When Silas and Timothy came down from Macedonia, Paul devoted himself fully to the word, testifying to the
Jews that Jesus is the Christ. That's Acts 18 .5. Evidently, Silas and Timothy brought
Paul financial support so that he might labor full -time in the proclamation of the gospel.
The churches of Macedonia were Paul's primary external source of funding. You can see that in Philippians 4 .15.
And elsewhere, in 2 Corinthians 11 .9, he confirms that they supplied his work while he was in Corinth.
Paul evidently preferred a focused ministry. And in his second letter to Timothy, he explains why this is ideal.
In 2 Timothy 2 .4, he says, A soldier refrains from entangling himself in civilian affairs in order to please the one who enlisted him.
The Lord supplies his laborers with what they need. And for many, he provides enough for full -time work.
To forbid vocational ministry is to forbid what God has ordained. Next, salaries.
While it never makes explicit mention of the concept, the Bible certainly permits salaried support.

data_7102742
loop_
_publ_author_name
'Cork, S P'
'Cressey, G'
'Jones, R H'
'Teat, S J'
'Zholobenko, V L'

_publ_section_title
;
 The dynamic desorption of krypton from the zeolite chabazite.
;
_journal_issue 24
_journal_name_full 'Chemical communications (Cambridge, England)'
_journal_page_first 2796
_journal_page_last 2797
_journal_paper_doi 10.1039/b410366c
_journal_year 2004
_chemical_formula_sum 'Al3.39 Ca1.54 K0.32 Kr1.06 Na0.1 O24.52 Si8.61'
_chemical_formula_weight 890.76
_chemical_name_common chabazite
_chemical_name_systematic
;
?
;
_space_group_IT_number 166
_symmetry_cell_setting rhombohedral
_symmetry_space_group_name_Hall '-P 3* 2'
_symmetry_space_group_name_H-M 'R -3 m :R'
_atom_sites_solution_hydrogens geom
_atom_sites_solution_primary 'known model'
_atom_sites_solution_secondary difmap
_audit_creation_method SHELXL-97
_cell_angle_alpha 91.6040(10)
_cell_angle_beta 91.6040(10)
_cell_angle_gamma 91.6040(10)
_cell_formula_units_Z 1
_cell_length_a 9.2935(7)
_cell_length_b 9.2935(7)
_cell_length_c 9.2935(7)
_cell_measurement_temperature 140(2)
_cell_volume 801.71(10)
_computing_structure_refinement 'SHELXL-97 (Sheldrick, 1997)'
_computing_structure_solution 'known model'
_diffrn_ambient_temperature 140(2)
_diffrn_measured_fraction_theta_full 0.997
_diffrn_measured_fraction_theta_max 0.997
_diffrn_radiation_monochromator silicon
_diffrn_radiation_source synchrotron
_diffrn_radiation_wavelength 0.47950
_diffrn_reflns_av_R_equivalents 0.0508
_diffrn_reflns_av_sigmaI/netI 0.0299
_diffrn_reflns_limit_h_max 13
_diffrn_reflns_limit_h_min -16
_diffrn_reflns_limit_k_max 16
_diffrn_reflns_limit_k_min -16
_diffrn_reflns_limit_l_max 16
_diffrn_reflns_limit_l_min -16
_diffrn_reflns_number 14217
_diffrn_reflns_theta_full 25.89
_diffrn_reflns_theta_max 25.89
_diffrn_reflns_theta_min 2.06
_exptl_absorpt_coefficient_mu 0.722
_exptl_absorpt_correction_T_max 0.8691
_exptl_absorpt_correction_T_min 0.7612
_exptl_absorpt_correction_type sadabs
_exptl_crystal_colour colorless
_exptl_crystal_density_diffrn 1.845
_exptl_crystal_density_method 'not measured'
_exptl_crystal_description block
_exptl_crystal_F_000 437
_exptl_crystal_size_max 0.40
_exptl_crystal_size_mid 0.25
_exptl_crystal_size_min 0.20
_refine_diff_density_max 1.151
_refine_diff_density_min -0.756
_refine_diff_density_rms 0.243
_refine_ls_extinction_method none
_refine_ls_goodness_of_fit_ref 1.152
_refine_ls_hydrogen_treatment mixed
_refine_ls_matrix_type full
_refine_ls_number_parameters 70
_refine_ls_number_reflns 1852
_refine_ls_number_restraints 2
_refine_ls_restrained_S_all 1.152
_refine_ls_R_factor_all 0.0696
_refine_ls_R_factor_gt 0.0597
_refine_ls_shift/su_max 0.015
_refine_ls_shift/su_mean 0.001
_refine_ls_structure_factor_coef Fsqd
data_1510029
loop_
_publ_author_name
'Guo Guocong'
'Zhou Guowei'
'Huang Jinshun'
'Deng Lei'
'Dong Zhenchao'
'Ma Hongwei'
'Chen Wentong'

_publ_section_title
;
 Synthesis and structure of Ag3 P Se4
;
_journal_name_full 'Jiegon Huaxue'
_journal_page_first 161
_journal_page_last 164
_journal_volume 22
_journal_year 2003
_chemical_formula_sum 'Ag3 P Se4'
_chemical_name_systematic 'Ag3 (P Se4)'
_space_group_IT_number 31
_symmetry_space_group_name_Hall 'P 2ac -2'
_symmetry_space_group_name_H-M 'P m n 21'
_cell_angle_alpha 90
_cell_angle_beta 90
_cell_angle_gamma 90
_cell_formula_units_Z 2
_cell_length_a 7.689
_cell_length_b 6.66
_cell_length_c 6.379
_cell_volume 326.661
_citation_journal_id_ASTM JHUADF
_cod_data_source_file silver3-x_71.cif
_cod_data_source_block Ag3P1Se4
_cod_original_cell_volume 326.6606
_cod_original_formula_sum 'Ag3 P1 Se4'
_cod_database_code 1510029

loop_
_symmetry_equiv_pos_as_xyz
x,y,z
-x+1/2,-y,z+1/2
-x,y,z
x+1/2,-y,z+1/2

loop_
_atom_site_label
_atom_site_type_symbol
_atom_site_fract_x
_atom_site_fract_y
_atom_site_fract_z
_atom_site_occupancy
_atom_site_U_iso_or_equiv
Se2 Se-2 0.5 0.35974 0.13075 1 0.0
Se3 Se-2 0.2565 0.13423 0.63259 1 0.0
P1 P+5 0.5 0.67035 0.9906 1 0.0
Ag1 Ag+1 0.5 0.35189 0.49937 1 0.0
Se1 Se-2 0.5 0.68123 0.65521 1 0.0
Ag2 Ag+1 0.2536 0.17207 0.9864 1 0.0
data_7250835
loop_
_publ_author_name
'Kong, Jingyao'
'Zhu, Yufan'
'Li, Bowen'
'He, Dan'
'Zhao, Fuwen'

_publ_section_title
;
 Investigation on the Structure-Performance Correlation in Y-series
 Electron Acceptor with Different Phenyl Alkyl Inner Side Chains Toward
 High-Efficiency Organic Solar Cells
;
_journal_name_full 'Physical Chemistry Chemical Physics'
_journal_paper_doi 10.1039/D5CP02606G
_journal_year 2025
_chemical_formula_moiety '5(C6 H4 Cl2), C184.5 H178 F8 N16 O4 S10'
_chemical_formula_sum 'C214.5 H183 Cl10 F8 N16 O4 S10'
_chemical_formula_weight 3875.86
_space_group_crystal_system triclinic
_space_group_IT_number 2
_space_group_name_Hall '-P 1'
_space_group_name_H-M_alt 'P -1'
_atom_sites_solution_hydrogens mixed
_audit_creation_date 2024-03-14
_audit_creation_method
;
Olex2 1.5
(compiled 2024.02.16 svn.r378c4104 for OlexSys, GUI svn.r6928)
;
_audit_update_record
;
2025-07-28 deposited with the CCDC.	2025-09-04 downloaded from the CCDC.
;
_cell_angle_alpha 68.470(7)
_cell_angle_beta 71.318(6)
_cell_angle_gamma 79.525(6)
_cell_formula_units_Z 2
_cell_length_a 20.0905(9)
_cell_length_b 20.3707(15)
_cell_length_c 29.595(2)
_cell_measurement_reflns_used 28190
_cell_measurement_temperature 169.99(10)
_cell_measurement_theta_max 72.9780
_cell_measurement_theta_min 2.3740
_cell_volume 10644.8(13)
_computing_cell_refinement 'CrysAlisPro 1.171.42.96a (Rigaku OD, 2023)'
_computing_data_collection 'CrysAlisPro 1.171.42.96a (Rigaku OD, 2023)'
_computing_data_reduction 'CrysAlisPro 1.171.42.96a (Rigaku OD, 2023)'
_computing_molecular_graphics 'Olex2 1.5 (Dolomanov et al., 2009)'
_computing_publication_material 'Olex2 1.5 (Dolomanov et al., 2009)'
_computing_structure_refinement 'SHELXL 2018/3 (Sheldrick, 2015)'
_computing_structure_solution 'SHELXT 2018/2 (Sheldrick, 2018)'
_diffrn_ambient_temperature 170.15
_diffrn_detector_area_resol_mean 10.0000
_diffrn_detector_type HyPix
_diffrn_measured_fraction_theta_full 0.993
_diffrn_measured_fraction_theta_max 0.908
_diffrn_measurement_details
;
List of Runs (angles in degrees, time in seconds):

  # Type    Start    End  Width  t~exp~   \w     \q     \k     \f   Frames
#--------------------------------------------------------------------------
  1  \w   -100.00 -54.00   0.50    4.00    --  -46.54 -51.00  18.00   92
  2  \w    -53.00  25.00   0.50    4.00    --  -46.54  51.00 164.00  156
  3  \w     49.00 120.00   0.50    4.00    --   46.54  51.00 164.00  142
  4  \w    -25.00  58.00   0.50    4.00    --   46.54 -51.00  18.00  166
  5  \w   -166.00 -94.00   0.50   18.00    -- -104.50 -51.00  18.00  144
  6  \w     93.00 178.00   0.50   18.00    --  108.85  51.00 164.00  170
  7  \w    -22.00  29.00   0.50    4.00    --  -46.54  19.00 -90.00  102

Since the time of the Reformation, many have acknowledged the legitimacy of material support for ministers, but then criticized an irregularity in this support.
That is, so long as the financial maintenance is not salaried, it may be acceptable.
So this position I'm describing was adopted by people like Minnow Simons and further popularized by George Mueller and is held by many evangelicals today.
This approach has a number of pragmatic justifications. The ability of a congregation to give may only last for a season.
A minister may be tempted to appease regular donors in his preaching. A minister may cease to trust
God for his supply, etc. Of course, every single one of these issues exists with irregular support, and some perhaps even in greater measure.
However, the real issue, the issue at the core, is with biblical foundations.
As pious as a rejection of salaries may sound, it lacks any such grounding.
And so, it should not bind the conscience. Never does the Bible actually forbid salaried ministry.
The conclusion that ministers should not be salaried likely represents a well -meant attempt to grapple with the
Bible's strong prohibitions against the sale of ministry. However, the Bible nowhere distinguishes between regular and irregular funding.
Instead, it distinguishes between reciprocity and co -labor, sale and support.